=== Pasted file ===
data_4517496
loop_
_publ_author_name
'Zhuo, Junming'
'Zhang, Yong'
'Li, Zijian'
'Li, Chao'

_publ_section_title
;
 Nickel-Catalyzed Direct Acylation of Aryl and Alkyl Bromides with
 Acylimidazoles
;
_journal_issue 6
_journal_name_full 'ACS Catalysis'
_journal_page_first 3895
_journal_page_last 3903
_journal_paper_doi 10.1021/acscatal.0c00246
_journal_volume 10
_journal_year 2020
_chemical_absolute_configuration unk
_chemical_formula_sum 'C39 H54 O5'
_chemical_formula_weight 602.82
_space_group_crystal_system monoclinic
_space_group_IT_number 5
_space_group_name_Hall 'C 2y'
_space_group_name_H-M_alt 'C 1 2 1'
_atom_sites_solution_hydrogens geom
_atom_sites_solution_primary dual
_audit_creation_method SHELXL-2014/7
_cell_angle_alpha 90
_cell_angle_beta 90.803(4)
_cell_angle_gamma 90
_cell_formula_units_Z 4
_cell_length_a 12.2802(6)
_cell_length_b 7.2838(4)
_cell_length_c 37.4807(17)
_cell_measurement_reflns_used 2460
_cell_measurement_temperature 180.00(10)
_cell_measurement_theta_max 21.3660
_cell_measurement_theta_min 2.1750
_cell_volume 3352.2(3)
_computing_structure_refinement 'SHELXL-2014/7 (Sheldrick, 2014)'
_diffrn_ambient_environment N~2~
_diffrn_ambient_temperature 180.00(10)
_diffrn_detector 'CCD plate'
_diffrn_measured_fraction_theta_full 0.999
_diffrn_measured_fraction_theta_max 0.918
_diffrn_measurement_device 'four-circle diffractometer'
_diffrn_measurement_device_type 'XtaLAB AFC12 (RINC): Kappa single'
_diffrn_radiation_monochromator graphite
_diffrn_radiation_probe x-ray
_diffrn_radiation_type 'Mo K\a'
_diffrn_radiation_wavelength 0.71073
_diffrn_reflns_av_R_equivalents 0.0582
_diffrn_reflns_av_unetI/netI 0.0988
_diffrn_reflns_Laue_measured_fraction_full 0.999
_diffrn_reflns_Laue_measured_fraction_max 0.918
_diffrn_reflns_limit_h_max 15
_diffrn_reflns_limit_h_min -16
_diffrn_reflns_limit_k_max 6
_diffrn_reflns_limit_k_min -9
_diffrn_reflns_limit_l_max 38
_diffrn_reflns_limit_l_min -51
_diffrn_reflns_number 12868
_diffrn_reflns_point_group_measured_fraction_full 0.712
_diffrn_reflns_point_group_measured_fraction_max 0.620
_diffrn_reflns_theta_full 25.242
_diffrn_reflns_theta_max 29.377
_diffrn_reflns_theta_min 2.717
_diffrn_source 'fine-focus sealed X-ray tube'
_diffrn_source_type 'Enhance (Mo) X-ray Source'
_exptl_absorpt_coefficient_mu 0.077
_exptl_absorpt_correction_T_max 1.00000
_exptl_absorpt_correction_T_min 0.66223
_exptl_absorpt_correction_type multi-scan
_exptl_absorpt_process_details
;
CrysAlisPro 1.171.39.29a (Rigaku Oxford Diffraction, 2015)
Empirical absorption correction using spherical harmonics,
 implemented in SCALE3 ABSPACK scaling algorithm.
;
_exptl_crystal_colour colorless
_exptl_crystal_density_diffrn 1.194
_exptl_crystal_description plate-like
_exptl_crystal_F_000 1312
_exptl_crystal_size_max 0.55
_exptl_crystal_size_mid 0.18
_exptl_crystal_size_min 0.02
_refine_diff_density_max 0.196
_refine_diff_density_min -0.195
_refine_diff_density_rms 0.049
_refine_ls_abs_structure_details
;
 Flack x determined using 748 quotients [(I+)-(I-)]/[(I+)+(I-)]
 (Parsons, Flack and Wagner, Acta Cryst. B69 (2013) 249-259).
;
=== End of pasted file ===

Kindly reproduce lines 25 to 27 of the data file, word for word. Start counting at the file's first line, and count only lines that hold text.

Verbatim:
_space_group_name_Hall 'C 2y'
_space_group_name_H-M_alt 'C 1 2 1'
_atom_sites_solution_hydrogens geom